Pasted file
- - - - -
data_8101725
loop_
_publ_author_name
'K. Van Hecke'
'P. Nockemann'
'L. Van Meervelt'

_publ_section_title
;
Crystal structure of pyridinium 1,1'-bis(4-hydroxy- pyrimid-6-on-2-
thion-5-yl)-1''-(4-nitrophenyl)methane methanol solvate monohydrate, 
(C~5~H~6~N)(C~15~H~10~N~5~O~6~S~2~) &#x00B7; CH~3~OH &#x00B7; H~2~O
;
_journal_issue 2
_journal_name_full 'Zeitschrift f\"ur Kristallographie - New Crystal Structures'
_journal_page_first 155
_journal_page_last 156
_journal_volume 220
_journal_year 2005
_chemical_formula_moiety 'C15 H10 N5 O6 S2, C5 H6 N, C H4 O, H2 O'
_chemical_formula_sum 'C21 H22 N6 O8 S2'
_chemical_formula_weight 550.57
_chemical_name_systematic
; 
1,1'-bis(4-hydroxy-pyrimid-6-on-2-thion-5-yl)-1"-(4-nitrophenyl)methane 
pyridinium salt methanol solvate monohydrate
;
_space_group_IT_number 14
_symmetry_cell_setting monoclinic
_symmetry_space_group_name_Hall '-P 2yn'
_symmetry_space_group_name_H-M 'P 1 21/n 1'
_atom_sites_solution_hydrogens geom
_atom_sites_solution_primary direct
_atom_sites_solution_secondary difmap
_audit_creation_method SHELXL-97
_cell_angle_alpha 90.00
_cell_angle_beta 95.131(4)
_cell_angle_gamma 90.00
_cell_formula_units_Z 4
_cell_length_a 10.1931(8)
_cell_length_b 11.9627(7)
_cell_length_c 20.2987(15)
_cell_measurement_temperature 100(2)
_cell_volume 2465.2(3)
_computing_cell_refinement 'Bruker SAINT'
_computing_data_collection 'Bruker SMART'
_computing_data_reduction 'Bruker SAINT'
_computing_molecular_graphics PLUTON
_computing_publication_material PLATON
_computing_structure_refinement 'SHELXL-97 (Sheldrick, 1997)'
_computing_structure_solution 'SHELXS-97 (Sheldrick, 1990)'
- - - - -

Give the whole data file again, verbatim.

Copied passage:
data_8101725
loop_
_publ_author_name
'K. Van Hecke'
'P. Nockemann'
'L. Van Meervelt'

_publ_section_title
;
Crystal structure of pyridinium 1,1'-bis(4-hydroxy- pyrimid-6-on-2-
thion-5-yl)-1''-(4-nitrophenyl)methane methanol solvate monohydrate, 
(C~5~H~6~N)(C~15~H~10~N~5~O~6~S~2~) &#x00B7; CH~3~OH &#x00B7; H~2~O
;
_journal_issue 2
_journal_name_full 'Zeitschrift f\"ur Kristallographie - New Crystal Structures'
_journal_page_first 155
_journal_page_last 156
_journal_volume 220
_journal_year 2005
_chemical_formula_moiety 'C15 H10 N5 O6 S2, C5 H6 N, C H4 O, H2 O'
_chemical_formula_sum 'C21 H22 N6 O8 S2'
_chemical_formula_weight 550.57
_chemical_name_systematic
; 
1,1'-bis(4-hydroxy-pyrimid-6-on-2-thion-5-yl)-1"-(4-nitrophenyl)methane 
pyridinium salt methanol solvate monohydrate
;
_space_group_IT_number 14
_symmetry_cell_setting monoclinic
_symmetry_space_group_name_Hall '-P 2yn'
_symmetry_space_group_name_H-M 'P 1 21/n 1'
_atom_sites_solution_hydrogens geom
_atom_sites_solution_primary direct
_atom_sites_solution_secondary difmap
_audit_creation_method SHELXL-97
_cell_angle_alpha 90.00
_cell_angle_beta 95.131(4)
_cell_angle_gamma 90.00
_cell_formula_units_Z 4
_cell_length_a 10.1931(8)
_cell_length_b 11.9627(7)
_cell_length_c 20.2987(15)
_cell_measurement_temperature 100(2)
_cell_volume 2465.2(3)
_computing_cell_refinement 'Bruker SAINT'
_computing_data_collection 'Bruker SMART'
_computing_data_reduction 'Bruker SAINT'
_computing_molecular_graphics PLUTON
_computing_publication_material PLATON
_computing_structure_refinement 'SHELXL-97 (Sheldrick, 1997)'
_computing_structure_solution 'SHELXS-97 (Sheldrick, 1990)'